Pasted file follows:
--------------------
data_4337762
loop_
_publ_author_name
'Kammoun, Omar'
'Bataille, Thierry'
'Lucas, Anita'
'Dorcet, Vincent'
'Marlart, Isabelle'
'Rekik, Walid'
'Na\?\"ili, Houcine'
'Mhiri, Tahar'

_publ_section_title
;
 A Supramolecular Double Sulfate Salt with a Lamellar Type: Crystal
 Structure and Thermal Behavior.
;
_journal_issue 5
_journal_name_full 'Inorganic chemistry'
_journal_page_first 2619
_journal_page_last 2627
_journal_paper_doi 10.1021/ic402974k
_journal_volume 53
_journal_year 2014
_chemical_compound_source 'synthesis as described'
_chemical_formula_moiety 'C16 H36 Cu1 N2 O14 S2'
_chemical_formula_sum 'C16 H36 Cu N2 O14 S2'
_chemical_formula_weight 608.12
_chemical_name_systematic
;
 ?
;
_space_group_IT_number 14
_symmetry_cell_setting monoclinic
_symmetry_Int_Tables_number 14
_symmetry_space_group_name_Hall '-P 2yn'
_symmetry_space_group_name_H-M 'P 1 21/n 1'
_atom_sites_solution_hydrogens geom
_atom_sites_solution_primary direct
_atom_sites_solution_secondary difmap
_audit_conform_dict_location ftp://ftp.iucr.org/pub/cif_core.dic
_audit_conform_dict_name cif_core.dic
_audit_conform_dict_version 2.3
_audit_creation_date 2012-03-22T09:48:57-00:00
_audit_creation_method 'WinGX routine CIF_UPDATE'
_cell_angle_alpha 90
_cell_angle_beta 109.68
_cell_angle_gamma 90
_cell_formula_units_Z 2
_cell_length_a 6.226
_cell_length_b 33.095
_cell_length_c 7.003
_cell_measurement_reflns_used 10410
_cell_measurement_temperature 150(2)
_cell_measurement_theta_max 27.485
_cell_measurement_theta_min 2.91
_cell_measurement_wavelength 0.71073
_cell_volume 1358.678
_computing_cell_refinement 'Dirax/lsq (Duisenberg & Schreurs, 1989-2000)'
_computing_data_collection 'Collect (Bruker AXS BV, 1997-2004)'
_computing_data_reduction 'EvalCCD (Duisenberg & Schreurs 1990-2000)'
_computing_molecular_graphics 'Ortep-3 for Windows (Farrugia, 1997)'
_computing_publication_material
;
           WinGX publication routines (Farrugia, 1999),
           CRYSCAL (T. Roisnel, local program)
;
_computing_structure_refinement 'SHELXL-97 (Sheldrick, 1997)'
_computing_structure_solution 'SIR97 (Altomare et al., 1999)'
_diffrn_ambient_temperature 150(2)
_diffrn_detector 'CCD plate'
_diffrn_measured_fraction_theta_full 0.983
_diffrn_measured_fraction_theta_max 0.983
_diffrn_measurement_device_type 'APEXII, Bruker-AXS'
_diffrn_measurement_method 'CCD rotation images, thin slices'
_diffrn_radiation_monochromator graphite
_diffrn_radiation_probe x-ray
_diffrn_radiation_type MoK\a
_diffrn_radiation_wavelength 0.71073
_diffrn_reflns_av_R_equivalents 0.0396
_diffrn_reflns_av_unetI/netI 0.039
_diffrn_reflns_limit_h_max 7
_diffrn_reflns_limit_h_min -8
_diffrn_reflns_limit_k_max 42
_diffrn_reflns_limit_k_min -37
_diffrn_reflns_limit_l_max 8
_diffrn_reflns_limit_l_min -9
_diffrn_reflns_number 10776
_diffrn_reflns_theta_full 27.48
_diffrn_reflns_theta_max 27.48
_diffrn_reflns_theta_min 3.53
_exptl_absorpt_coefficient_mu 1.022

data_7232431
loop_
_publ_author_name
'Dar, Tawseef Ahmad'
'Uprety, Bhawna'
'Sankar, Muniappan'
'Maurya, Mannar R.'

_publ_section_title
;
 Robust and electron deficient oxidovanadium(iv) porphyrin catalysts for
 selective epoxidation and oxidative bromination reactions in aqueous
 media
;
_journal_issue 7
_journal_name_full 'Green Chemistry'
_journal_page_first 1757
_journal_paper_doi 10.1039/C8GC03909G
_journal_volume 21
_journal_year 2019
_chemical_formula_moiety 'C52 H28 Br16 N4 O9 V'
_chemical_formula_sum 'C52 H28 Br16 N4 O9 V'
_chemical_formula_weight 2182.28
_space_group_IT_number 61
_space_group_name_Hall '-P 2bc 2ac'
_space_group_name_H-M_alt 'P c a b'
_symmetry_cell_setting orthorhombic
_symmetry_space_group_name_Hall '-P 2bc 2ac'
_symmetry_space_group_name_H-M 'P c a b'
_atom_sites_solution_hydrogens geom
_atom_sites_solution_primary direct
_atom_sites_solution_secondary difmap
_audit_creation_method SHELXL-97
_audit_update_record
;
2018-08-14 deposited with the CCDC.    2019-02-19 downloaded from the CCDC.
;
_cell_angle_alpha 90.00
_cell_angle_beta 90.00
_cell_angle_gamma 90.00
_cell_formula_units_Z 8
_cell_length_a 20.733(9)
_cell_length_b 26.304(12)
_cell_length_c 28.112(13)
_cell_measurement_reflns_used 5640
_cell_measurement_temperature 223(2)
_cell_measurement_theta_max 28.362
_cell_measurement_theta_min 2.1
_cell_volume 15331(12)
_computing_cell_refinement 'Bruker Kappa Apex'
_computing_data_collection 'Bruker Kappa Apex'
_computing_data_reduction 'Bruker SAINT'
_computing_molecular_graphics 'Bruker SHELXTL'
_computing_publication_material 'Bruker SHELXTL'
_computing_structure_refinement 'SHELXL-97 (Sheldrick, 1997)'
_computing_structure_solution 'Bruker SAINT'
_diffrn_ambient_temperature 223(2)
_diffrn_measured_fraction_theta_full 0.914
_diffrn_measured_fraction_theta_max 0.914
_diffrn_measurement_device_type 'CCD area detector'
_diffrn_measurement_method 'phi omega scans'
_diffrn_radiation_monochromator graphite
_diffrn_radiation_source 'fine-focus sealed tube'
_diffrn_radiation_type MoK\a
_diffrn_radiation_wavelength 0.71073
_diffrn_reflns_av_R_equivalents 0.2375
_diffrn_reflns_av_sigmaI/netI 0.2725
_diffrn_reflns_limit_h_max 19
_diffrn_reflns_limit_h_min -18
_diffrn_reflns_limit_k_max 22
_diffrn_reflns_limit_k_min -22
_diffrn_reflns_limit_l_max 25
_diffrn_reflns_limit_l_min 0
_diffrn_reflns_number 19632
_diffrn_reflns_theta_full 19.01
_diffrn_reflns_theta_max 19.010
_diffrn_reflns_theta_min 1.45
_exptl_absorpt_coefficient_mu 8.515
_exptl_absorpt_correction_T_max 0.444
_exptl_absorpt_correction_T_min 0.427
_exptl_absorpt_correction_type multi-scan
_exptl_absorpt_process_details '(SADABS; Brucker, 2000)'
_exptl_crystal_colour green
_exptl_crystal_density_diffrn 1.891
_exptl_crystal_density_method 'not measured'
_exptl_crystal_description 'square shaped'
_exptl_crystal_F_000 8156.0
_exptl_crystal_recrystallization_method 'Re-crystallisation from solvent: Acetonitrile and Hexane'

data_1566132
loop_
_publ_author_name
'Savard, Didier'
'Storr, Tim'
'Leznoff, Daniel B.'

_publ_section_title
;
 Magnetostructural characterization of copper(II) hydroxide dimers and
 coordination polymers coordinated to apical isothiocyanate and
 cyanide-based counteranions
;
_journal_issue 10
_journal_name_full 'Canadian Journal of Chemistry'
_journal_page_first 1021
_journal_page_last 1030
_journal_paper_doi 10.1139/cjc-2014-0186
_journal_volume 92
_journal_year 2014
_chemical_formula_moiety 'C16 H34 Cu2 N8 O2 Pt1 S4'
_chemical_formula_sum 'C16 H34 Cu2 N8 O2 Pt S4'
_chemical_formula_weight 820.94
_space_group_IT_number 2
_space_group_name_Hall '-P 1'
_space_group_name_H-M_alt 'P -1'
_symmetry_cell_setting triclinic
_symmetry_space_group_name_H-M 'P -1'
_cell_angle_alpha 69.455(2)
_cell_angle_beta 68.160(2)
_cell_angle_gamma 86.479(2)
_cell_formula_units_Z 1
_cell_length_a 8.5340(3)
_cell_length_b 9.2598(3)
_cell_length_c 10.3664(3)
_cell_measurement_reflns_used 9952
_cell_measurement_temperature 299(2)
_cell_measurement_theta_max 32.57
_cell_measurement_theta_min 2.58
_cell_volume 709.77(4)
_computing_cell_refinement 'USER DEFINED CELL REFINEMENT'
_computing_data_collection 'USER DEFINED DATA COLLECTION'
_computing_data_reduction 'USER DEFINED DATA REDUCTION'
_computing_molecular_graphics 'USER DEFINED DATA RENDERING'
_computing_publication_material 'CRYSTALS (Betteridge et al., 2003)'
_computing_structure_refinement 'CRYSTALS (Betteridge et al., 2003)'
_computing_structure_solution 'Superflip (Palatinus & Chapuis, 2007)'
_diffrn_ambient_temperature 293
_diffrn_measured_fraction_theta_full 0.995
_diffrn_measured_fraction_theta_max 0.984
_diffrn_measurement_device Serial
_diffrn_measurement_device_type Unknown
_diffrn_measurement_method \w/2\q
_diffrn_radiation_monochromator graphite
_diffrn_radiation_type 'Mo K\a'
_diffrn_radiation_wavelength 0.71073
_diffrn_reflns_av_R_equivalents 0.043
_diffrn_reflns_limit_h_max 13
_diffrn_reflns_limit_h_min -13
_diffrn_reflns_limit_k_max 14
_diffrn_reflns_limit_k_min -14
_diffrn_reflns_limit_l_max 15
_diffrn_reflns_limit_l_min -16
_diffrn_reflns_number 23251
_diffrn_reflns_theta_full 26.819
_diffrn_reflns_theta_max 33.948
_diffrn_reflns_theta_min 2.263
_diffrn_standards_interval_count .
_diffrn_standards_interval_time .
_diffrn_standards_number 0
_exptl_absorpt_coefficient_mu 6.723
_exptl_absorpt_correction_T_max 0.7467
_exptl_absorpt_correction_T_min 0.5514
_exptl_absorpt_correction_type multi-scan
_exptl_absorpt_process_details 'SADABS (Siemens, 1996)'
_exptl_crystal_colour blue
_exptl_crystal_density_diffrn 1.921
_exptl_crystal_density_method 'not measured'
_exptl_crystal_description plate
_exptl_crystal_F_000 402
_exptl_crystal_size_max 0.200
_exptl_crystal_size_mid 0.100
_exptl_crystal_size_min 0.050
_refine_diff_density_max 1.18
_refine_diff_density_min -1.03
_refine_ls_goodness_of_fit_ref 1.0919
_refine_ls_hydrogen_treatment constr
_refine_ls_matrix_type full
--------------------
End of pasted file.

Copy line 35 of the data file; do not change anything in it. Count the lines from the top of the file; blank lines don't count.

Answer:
_symmetry_space_group_name_Hall '-P 2yn'